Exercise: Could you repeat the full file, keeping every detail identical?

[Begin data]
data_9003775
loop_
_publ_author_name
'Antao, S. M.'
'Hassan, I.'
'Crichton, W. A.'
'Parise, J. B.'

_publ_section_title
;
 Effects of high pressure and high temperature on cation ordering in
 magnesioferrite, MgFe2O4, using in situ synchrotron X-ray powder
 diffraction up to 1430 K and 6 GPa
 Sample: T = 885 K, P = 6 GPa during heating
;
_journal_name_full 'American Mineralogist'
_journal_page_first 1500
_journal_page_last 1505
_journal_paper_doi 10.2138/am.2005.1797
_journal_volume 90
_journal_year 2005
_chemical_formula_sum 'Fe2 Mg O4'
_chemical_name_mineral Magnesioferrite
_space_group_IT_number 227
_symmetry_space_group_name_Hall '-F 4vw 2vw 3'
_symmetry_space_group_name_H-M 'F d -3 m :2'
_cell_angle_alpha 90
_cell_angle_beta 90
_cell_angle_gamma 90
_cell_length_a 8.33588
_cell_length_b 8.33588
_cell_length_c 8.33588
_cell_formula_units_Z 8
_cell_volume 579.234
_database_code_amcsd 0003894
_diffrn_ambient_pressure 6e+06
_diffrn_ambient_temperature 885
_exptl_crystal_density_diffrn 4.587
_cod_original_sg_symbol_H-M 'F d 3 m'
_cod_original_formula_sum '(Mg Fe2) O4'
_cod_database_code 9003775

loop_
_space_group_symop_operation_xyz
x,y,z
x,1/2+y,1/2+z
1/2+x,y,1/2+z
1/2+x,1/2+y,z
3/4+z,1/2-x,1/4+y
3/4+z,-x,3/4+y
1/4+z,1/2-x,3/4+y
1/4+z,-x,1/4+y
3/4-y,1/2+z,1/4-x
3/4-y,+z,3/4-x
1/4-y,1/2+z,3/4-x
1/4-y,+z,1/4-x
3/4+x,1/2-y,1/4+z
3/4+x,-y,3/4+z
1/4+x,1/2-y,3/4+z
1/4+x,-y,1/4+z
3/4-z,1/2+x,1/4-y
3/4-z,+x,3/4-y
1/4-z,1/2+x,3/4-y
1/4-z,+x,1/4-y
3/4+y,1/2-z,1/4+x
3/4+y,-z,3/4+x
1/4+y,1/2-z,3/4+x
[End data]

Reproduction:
data_9003775
loop_
_publ_author_name
'Antao, S. M.'
'Hassan, I.'
'Crichton, W. A.'
'Parise, J. B.'

_publ_section_title
;
 Effects of high pressure and high temperature on cation ordering in
 magnesioferrite, MgFe2O4, using in situ synchrotron X-ray powder
 diffraction up to 1430 K and 6 GPa
 Sample: T = 885 K, P = 6 GPa during heating
;
_journal_name_full 'American Mineralogist'
_journal_page_first 1500
_journal_page_last 1505
_journal_paper_doi 10.2138/am.2005.1797
_journal_volume 90
_journal_year 2005
_chemical_formula_sum 'Fe2 Mg O4'
_chemical_name_mineral Magnesioferrite
_space_group_IT_number 227
_symmetry_space_group_name_Hall '-F 4vw 2vw 3'
_symmetry_space_group_name_H-M 'F d -3 m :2'
_cell_angle_alpha 90
_cell_angle_beta 90
_cell_angle_gamma 90
_cell_length_a 8.33588
_cell_length_b 8.33588
_cell_length_c 8.33588
_cell_formula_units_Z 8
_cell_volume 579.234
_database_code_amcsd 0003894
_diffrn_ambient_pressure 6e+06
_diffrn_ambient_temperature 885
_exptl_crystal_density_diffrn 4.587
_cod_original_sg_symbol_H-M 'F d 3 m'
_cod_original_formula_sum '(Mg Fe2) O4'
_cod_database_code 9003775

loop_
_space_group_symop_operation_xyz
x,y,z
x,1/2+y,1/2+z
1/2+x,y,1/2+z
1/2+x,1/2+y,z
3/4+z,1/2-x,1/4+y
3/4+z,-x,3/4+y
1/4+z,1/2-x,3/4+y
1/4+z,-x,1/4+y
3/4-y,1/2+z,1/4-x
3/4-y,+z,3/4-x
1/4-y,1/2+z,3/4-x
1/4-y,+z,1/4-x
3/4+x,1/2-y,1/4+z
3/4+x,-y,3/4+z
1/4+x,1/2-y,3/4+z
1/4+x,-y,1/4+z
3/4-z,1/2+x,1/4-y
3/4-z,+x,3/4-y
1/4-z,1/2+x,3/4-y
1/4-z,+x,1/4-y
3/4+y,1/2-z,1/4+x
3/4+y,-z,3/4+x
1/4+y,1/2-z,3/4+x